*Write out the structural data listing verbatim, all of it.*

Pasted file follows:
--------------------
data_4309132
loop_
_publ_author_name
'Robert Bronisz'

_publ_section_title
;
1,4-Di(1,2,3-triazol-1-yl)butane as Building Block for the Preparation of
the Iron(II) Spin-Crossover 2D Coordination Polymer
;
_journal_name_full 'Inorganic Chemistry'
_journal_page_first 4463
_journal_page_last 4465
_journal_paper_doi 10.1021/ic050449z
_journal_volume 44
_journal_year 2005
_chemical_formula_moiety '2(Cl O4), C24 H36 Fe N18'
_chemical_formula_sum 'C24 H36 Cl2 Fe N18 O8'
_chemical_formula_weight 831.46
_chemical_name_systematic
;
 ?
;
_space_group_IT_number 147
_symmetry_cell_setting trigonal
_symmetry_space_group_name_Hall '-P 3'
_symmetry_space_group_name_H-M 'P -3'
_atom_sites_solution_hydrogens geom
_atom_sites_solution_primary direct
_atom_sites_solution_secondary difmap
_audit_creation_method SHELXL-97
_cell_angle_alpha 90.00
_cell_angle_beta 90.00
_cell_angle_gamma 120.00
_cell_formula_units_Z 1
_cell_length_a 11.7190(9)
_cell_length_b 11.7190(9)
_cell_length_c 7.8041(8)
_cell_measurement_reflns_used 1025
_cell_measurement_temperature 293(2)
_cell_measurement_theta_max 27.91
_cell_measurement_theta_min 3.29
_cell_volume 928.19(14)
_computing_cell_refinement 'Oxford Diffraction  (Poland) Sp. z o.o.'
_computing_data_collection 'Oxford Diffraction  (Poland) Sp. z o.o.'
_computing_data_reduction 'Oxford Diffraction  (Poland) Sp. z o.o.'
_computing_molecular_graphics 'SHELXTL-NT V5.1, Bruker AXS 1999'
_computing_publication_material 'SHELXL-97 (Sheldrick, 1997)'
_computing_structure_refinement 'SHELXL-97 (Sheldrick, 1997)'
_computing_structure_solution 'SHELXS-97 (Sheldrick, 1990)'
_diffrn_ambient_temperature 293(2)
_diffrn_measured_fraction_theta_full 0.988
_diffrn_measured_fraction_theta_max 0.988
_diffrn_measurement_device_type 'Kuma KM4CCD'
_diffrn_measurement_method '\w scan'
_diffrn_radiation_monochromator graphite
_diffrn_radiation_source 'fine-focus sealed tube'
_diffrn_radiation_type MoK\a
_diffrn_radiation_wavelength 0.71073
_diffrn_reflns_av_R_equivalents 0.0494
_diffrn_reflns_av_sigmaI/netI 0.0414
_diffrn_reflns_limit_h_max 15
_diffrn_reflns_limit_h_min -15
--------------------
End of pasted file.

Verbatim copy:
data_4309132
loop_
_publ_author_name
'Robert Bronisz'

_publ_section_title
;
1,4-Di(1,2,3-triazol-1-yl)butane as Building Block for the Preparation of
the Iron(II) Spin-Crossover 2D Coordination Polymer
;
_journal_name_full 'Inorganic Chemistry'
_journal_page_first 4463
_journal_page_last 4465
_journal_paper_doi 10.1021/ic050449z
_journal_volume 44
_journal_year 2005
_chemical_formula_moiety '2(Cl O4), C24 H36 Fe N18'
_chemical_formula_sum 'C24 H36 Cl2 Fe N18 O8'
_chemical_formula_weight 831.46
_chemical_name_systematic
;
 ?
;
_space_group_IT_number 147
_symmetry_cell_setting trigonal
_symmetry_space_group_name_Hall '-P 3'
_symmetry_space_group_name_H-M 'P -3'
_atom_sites_solution_hydrogens geom
_atom_sites_solution_primary direct
_atom_sites_solution_secondary difmap
_audit_creation_method SHELXL-97
_cell_angle_alpha 90.00
_cell_angle_beta 90.00
_cell_angle_gamma 120.00
_cell_formula_units_Z 1
_cell_length_a 11.7190(9)
_cell_length_b 11.7190(9)
_cell_length_c 7.8041(8)
_cell_measurement_reflns_used 1025
_cell_measurement_temperature 293(2)
_cell_measurement_theta_max 27.91
_cell_measurement_theta_min 3.29
_cell_volume 928.19(14)
_computing_cell_refinement 'Oxford Diffraction  (Poland) Sp. z o.o.'
_computing_data_collection 'Oxford Diffraction  (Poland) Sp. z o.o.'
_computing_data_reduction 'Oxford Diffraction  (Poland) Sp. z o.o.'
_computing_molecular_graphics 'SHELXTL-NT V5.1, Bruker AXS 1999'
_computing_publication_material 'SHELXL-97 (Sheldrick, 1997)'
_computing_structure_refinement 'SHELXL-97 (Sheldrick, 1997)'
_computing_structure_solution 'SHELXS-97 (Sheldrick, 1990)'
_diffrn_ambient_temperature 293(2)
_diffrn_measured_fraction_theta_full 0.988
_diffrn_measured_fraction_theta_max 0.988
_diffrn_measurement_device_type 'Kuma KM4CCD'
_diffrn_measurement_method '\w scan'
_diffrn_radiation_monochromator graphite
_diffrn_radiation_source 'fine-focus sealed tube'
_diffrn_radiation_type MoK\a
_diffrn_radiation_wavelength 0.71073
_diffrn_reflns_av_R_equivalents 0.0494
_diffrn_reflns_av_sigmaI/netI 0.0414
_diffrn_reflns_limit_h_max 15
_diffrn_reflns_limit_h_min -15